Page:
Northwest News

Northwest Public Radio is a participant and contributor in the Northwest News Network (N3), a collaboration of public radio stations in Washington, Oregon and Idaho. Our reporters bring a regional perspective to coverage of Northwest states' government, environment, economy, and other news of widespread interest to residents of the Northwest. Regional news on Northwest Public Radio is a part of Morning Edition every weekday morning, and All Things Considered in the afternoons.

The Blue Creek Fire burning 10 miles east of Walla Walla, Washington, has grown to 5.500 acres and is the top priority fire in the Northwest for federal resource managers.

KEN BALCOMB CENTER FOR WHALE RESEARCH

River levels around the Northwest are dropping as the drought continues - and the water’s getting warmer.

That’s a problem for salmon.

Wildlife managers in Washington and Oregon have limited fishing to certain times of day and closed some rivers altogether.

But some say that’s not enough to help struggling fish.

It’s really quiet in the fishing gear aisle at Swain’s General Store in Port Angeles.

The Blue Creek Fire burning about 10 miles east of Walla Walla, Washington, has grown to more than 5,500 acres. Evacuations remain in place as about 600 firefighters try to head off the flames burning in grass, bush and timber.

Farms and fish aren’t the only ones suffering from Northwest drought conditions. So are trees and plants on Washington’s 435-acre Capitol campus.

Anna King / Northwest News Network

Four hundred firefighters attacked the Blue Creek wildfire 10 miles east of Walla Walla Tuesday. The wind and dry ground let it grow up to 4,200 acres.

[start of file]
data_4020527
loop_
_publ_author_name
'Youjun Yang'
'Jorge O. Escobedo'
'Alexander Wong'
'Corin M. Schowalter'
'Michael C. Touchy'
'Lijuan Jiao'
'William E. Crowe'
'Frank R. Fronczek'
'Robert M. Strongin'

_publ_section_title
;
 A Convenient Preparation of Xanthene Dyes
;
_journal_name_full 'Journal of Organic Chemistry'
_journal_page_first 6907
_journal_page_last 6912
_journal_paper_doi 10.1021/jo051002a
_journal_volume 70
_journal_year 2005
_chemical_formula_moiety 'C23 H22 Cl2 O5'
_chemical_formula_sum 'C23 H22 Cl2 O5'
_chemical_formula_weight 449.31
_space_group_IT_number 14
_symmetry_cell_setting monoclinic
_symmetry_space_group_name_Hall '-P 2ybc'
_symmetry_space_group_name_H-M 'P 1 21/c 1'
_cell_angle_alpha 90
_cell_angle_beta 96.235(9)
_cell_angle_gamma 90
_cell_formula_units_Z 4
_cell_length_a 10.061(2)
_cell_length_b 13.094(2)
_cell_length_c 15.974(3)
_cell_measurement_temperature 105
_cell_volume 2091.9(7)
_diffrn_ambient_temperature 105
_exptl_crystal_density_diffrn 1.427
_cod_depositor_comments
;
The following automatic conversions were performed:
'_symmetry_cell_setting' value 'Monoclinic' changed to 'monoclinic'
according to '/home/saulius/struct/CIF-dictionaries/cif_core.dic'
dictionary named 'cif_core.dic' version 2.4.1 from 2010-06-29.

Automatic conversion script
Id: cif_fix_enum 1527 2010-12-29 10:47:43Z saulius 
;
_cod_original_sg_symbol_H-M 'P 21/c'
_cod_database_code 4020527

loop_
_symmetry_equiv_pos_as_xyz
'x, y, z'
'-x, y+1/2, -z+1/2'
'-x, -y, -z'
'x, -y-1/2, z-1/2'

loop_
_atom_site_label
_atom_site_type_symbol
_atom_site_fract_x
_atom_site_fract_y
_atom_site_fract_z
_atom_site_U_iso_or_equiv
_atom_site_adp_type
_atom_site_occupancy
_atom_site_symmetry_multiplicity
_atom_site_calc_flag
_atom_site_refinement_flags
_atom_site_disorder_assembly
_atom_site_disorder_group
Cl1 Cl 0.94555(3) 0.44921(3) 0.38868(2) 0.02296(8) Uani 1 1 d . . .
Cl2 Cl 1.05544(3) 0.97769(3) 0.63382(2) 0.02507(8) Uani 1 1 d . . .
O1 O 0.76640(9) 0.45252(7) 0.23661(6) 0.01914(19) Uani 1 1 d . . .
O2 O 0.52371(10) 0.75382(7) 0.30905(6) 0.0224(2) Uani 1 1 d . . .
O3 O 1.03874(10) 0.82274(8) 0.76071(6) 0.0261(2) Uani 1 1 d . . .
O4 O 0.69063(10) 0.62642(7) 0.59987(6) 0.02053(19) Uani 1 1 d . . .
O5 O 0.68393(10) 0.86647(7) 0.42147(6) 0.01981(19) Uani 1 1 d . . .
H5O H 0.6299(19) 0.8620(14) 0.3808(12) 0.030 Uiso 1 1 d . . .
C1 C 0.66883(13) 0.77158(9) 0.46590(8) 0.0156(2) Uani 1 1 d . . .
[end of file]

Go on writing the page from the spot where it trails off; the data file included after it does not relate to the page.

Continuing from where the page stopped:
The National Guard / Flickr

Drought conditions and high temperatures are dispatching firefighters to more fires in the northwest.

In a field on the outskirts of Spokane, Wash., Peter Goldmark points across to a charred, rocky hillside where the Little Spokane fire burned dangerously close to the city limits earlier this month.

The Blue Creek wildfire 10 miles east of Walla Walla, Washington, has grown to 4,200 acres and is growing to the southeast.

A wildfire about 10 miles east of Walla Walla, Washington, grew to the southeast Tuesday afternoon. The close proximity to town means some people are driving by to get an up-close look at the fire.

Medical marijuana and veterans activists plan to march in Olympia Wednesday to celebrate the addition of Post Traumatic Stress Disorder and Traumatic Brain Injury to the list of conditions that qualify for medical cannabis in Washington.

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